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'Take a Warrior Fishing' program comes home to Renton
For Jim Owens, there’s always been something special about getting out on the lake with a rod and reel and casting one’s cares away.
“It’s a therapeutic thing, really,” he said.
Nearly 23 years ago, Owens started C.A.S.T. (Catch A Special Thrill) For Kids, a group that takes disabled and special-needs kids out for a day fishing, so they can experience the thrill of reeling in a fish and the quiet of a day on the water.
“I’ve seen the magic of what it does for kids,” he said, adding that it gets them out of their normal life and routine and lets them experience something new. “It’s amazing when they hook a fish. The reaction is incredible.”
But with his son-in-law serving his ninth deployment with a US Army Ranger unit based out of Fort Benning, Ga., Owens said he began to try and think of a way to do something for those who served, especially those who were injured.
“I just wanted to give something back to these guys,” he said.
Going with what he knows, two years ago Owens created the Take a Warrior Fishing program after hearing his daughter and son-in-law talk about the difficulties of re-adjusting to civilian life after being deployed in a war zone.
This weekend, he brings the program home to Renton for the first time and approximately 35 wounded veterans and their families are expected at Gene Coulon Park to do a little fishing.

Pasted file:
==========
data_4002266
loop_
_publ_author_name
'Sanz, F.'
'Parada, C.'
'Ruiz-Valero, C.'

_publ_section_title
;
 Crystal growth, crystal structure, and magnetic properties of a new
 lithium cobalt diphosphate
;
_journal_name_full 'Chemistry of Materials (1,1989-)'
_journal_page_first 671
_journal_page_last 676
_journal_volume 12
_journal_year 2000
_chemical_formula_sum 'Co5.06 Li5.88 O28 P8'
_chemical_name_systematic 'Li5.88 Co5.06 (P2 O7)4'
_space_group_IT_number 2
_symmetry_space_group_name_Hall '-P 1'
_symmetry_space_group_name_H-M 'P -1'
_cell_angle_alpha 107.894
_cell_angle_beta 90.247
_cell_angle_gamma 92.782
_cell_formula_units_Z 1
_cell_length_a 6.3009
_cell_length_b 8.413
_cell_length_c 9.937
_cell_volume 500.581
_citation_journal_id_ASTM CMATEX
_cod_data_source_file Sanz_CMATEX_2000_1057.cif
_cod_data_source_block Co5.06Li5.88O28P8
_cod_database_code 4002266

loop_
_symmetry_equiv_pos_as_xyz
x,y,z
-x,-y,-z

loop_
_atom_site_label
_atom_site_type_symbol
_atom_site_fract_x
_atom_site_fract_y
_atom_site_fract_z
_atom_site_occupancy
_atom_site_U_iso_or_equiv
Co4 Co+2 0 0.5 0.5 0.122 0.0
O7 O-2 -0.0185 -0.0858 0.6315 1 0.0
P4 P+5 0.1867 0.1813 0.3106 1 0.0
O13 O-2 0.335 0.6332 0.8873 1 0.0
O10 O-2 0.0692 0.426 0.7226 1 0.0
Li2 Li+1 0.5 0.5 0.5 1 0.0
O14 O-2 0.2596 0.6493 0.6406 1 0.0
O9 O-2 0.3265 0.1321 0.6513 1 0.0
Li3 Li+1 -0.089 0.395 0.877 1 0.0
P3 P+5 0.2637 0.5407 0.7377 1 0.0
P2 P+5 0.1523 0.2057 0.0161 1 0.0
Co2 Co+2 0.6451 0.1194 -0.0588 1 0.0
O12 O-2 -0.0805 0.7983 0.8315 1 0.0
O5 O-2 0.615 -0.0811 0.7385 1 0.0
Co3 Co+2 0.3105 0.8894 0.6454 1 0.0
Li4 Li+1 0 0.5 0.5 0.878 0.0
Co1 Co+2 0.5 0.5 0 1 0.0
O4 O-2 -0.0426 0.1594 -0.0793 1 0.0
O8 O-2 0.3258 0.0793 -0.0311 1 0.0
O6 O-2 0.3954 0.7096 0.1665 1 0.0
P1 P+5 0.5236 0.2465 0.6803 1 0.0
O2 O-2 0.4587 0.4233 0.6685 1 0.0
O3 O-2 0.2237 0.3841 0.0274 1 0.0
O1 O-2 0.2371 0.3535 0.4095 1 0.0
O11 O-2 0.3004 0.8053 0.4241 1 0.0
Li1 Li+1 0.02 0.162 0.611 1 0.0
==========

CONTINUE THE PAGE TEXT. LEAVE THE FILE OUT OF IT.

“All of these are Wounded Warriors,” he said of the vets headed to Lake Washington on Saturday. “It’s our way to say ‘thank you’ for what you’ve done for us.”
Local boat owners will be on hand to take the veterans and their families out on the water and offer some tips.
Owens said many of the veterans are in transition, coming back from deployment and trying to adapt to civilian life. Owens said it can be a difficult road sometimes to try and find one’s way back from the difficulties of war and he just wants to help.
“Fishing is the one thing I can offer to help them with that,” he said.
Many of the vets have post traumatic stress disorder, he said, and fishing seems to really help them relax and focus. Owens, whose organization has grown to host these events all over the country, said one veteran from Virginia told him the only time he feels sane is when he is fishing.
Owens said he also hopes the day provides an opportunity for the veterans to spend some time with their families, from whom they have also been away while at war and who also have their own stresses and issues.
“If someone from your family is in the Army, everyone is in the Army,” he said.
Owens said his group is always looking for volunteers, especially those with boats. For more information, visit castforkids.org or call Jim Owens at 425-251-3214.